At this year’s Venice Biennale, one of the standout installations is Precious Okoyomon’s contribution to Cecilia Alemany’s main exhibition, The milk of dreams (until November 27). It is occupied by totemic figures made of raw wool, yarn, blood and dirt, surrounded by vegetation – sugar cane and the invasive, entangling presence of Japanese kudzu, a plant brought to the American South to try to heal the damage to the soil. caused by the excessive cultivation of cotton. It is a symbolic landscape, a reflection on enslaved and displaced peoples and their deep connection to the land and environment.
It is based on an earlier work by Okoyomon developed for the Museum für Moderne Kunst in Frankfurt in 2020, where kudzu eventually ate the woolly figures. This work was called Earth seed and took its title directly from the new religion created by Lauren Olamina, the dreamy Los Angeles teenager at the heart of Octavia E. Butler’s 1993 novel. Parable of the Sower (and its 1998 sequel, Parable of the Talents), in which Olamina struggles to survive and then build a new community in the mid-2020s USA. It’s a place where civil society has largely collapsed after being ravaged by climate change and succumbing to a political bigot as a president who promises to make America great again.
Butler, who died aged just 59 in 2006, created speculative fiction that brilliantly reflects historical and contemporary inequalities and forms of activism, from civil rights to feminism. Her wide-ranging novels, written over 30 years, deviate from so-called “soft” or social science fiction such as the brutal and brilliant 1979 masterpiece. Relatives– where a 1970s writer travels back in time to 19th-century Maryland to intervene in the life of a slaveholding ancestor – to works that approach classic space opera fantasy, such as Xenogenesis series about human-alien civilizations formed after a nuclear apocalypse. Although she was the first writer in her genre to win a MacArthur Genius grant and is considered one of science fiction’s greatest exponents, Butler was ambivalent about being cheated. “I write about people who do extraordinary things. It just happened to be called science fiction,” she said.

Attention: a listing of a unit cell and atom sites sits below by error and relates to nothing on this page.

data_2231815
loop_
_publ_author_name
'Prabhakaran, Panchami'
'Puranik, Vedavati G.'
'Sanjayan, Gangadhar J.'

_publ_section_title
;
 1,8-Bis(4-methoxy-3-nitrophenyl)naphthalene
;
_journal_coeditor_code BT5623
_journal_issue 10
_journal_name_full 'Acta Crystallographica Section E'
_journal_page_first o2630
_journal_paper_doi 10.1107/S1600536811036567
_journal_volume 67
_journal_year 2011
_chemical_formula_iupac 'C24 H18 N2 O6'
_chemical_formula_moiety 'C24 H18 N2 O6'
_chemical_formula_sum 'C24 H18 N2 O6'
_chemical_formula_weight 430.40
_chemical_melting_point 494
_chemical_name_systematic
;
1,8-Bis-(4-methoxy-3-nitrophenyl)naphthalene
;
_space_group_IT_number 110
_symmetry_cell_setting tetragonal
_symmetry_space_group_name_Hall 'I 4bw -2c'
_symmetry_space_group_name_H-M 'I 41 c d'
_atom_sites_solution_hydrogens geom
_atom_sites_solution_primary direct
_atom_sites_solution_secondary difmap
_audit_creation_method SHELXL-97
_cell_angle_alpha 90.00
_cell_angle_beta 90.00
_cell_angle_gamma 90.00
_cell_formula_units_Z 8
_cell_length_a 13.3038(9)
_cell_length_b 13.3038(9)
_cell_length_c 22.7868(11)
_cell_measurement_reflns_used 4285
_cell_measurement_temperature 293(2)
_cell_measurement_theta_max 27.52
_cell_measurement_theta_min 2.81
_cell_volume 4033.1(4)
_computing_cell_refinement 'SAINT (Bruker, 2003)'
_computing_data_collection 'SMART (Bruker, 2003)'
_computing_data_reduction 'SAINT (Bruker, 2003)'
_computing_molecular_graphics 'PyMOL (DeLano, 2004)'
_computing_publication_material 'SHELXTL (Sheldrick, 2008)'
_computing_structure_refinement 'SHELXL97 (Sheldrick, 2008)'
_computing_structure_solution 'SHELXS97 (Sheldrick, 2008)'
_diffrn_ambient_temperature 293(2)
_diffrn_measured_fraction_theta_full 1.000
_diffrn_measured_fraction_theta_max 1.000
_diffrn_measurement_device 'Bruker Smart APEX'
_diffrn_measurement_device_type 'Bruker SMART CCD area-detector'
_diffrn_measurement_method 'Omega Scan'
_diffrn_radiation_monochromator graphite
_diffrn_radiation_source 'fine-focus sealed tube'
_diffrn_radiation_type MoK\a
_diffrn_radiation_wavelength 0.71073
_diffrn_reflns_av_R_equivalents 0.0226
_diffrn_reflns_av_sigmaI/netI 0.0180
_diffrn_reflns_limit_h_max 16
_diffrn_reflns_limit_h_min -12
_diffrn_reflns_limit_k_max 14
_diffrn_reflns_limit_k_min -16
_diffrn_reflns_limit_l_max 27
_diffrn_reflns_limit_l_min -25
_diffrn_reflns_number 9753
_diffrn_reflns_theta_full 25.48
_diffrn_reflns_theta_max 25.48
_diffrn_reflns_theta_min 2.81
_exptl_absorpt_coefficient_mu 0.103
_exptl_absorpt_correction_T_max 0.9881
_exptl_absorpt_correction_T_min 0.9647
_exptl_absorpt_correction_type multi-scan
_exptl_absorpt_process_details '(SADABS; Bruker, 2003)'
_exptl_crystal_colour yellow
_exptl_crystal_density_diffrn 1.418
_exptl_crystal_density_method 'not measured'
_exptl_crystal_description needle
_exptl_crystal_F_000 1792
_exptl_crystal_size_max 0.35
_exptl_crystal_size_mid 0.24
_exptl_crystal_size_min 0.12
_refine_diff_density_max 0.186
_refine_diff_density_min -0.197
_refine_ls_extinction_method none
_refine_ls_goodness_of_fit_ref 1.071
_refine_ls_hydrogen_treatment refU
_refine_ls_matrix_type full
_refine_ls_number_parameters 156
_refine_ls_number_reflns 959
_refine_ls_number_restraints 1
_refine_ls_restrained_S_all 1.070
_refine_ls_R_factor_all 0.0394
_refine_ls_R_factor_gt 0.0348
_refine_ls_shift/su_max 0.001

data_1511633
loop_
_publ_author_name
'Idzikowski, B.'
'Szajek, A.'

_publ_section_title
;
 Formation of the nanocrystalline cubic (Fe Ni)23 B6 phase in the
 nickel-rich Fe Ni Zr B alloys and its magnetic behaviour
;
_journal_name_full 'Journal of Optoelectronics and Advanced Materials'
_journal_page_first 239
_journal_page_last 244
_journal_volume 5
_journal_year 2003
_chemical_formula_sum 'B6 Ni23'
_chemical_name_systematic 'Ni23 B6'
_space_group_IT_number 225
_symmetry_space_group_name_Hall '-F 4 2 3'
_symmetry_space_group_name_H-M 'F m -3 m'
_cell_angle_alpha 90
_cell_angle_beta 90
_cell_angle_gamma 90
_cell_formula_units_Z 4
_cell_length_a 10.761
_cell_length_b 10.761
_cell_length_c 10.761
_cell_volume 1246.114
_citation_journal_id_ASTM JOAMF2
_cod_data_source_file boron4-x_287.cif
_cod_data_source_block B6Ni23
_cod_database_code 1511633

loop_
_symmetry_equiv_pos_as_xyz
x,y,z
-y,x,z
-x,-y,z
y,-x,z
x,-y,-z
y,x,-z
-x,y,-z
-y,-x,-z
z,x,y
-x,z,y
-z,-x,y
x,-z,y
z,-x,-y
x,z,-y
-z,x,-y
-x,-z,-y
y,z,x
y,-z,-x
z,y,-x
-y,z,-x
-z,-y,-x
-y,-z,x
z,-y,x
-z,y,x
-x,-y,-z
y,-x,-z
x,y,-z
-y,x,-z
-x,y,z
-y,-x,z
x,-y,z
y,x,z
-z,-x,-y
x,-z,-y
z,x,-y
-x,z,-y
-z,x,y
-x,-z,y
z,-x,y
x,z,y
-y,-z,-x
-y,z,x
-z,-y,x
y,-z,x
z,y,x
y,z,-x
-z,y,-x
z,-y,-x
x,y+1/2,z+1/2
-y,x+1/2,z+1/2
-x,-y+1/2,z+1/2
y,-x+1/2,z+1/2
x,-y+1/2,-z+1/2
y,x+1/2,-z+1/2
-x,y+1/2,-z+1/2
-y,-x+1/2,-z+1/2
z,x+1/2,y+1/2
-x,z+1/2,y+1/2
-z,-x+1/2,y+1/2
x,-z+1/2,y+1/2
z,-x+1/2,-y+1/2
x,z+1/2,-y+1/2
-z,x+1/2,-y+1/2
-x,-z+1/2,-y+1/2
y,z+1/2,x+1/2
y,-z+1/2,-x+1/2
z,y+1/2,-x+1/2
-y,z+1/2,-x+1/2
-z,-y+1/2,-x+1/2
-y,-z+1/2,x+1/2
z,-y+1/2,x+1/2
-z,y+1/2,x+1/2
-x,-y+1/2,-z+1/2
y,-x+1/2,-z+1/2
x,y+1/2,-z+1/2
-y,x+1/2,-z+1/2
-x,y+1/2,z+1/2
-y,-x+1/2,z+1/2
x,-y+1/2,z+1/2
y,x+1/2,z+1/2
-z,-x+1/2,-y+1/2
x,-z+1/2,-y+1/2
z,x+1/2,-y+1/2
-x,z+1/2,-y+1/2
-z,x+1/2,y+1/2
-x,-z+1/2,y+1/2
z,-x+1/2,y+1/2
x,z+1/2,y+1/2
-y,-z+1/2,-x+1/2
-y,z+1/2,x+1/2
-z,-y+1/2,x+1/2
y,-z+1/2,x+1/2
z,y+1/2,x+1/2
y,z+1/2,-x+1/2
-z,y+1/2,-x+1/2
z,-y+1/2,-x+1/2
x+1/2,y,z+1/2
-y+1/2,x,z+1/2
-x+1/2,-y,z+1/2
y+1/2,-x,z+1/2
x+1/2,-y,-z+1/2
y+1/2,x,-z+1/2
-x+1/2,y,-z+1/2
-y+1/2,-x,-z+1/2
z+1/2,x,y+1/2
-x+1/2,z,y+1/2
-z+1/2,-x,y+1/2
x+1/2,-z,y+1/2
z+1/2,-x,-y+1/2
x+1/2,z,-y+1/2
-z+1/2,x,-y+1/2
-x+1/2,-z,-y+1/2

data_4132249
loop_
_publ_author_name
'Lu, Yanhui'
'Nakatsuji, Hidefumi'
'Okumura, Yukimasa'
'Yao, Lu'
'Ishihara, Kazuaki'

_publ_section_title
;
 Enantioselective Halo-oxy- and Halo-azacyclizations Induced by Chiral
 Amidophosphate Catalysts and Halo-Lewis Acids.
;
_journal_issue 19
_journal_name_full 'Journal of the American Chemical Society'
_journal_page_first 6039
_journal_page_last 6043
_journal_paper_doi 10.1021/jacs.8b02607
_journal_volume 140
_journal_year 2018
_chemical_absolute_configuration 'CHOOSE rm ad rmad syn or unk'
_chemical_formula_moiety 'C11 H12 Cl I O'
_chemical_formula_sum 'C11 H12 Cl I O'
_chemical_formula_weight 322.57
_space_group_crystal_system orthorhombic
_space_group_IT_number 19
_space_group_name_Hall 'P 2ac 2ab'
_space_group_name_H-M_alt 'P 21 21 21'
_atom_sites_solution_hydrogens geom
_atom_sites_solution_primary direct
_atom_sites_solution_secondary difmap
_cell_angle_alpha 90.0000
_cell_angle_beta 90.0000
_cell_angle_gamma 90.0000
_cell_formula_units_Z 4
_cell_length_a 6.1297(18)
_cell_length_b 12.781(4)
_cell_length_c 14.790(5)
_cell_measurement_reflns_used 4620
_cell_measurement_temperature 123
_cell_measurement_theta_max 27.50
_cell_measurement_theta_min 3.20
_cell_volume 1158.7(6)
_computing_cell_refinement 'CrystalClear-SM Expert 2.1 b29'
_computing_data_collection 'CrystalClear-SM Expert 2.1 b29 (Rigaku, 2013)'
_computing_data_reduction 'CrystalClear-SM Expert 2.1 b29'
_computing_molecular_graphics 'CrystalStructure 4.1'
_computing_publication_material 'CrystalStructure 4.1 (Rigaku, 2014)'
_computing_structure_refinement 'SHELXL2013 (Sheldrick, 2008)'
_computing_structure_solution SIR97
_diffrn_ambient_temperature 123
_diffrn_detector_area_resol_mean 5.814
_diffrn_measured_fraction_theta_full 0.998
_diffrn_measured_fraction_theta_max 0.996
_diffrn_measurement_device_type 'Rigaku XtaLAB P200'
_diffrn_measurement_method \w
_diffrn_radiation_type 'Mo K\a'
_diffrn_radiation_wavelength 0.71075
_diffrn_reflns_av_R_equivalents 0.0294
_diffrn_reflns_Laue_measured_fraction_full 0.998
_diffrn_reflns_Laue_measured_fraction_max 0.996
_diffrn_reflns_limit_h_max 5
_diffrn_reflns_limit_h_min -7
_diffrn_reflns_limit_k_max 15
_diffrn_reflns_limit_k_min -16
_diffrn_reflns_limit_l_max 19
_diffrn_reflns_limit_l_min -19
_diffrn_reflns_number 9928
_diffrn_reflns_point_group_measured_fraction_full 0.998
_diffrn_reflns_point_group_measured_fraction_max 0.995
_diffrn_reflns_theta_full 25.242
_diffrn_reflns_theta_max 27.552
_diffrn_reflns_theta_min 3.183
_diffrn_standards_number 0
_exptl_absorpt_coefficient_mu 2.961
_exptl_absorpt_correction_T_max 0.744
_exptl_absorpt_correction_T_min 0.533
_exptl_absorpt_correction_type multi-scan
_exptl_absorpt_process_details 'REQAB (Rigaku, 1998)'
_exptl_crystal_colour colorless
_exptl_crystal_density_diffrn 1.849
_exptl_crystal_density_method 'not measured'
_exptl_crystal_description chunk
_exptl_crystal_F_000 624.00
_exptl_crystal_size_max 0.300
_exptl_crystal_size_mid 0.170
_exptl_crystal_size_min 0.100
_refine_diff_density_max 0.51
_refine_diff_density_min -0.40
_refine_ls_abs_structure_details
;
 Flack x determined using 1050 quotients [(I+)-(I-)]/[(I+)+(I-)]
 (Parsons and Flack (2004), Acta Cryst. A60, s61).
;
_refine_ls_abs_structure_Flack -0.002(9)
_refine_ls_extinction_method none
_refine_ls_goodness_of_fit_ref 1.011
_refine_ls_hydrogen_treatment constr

That Okoyomon chose to title her landmark project after Butler’s idea for Earthseed reflects the Pasadena-born writer’s growing influence among artists. Also in 2020, in the wake of George Floyd’s murder, artist Toyin Ojih Odutola—whose dynamic graphic work you can imagine illustrating Butler’s stories—wrote for Earthseed and Parable of the Sower for gallerist Jack Scheinman’s online social and racial justice platform, States of being. “Speculative has always been my preference in times like these,” Odutola wrote, later adding that Butler’s words in Parable of the Sower “illustrate through Lauren’s fictional autobiography what resilience looks like: the daily work of building a new way of life—seeing and becoming.” She also cites Butler’s claim that science fiction allows her to explore “every aspect of humanity or the universe around us.”
This freedom of imagination is key to explaining why Butler’s work hits home among countless, wildly diverse artists. For Turner Prize-nominated Sin Y Kean, who uses drag to explore gender identity and racial injustice, Butler’s speculative fiction is crucial to finding ways to imagine “what a better world looks like and how it works. So in that way it functions as drag in that it’s a way of taking yourself out – for science fiction, out of your environmental and social context, and for attraction, out of your bodily context.
Alberta Whittle, who represents Scotland at the Biennale, quotes directly from Parable of the Sower in her video installation on climate and justice From the forest to the concrete (to the forest) (2019) and is based on the concept of “hyperempathy,” the fictional (and deeply metaphorical) congenital disease that Lauren Olamina must carry in A parable series where she physically feels the pain and pleasure experienced by those around her. Among the artists who have long looked up to Butler is Isaac Julien, whose video work Encore II (radioactive) (2004) was directly inspired by Lilith Iyapo, the cyborg protagonist in Butler’s Xenogenesis trilogy (now known as Lilith’s conclusion), interspersed with references to African American researcher Matthew Henson. Butler’s interspecies creatures also helped sculptor Frances Uprichard envision her distinctive multi-legged figures fused with historical Asian gods, among other things.
Candice Breitz, the South African artist, said in a conversation for Art Gazettepodcast on Brush with… that she returned to Butler’s feminist science fiction “quite specifically” in relation to Labor (2019), a video piece in which she imagines babies who will grow up to be totalitarian rulers, sucked back into their mothers’ wombs. Breitz praises “Butler’s ability to use the language of the future to describe the present, and the fine balance in her writing between observing lived realities that won’t go away anytime soon—oppression and rigidity that are very real and very now—but then the way she reflects them through constructions of possible utopian everyday lives that sometimes slip into dystopia. And, of course, the very strong feminist message that resonates in her work.”
As Odutola says, “Butler’s virtuosity unites different interests.” Through them she frees artists to do the same; exploring the past, responding to the present, and envisioning possible futures.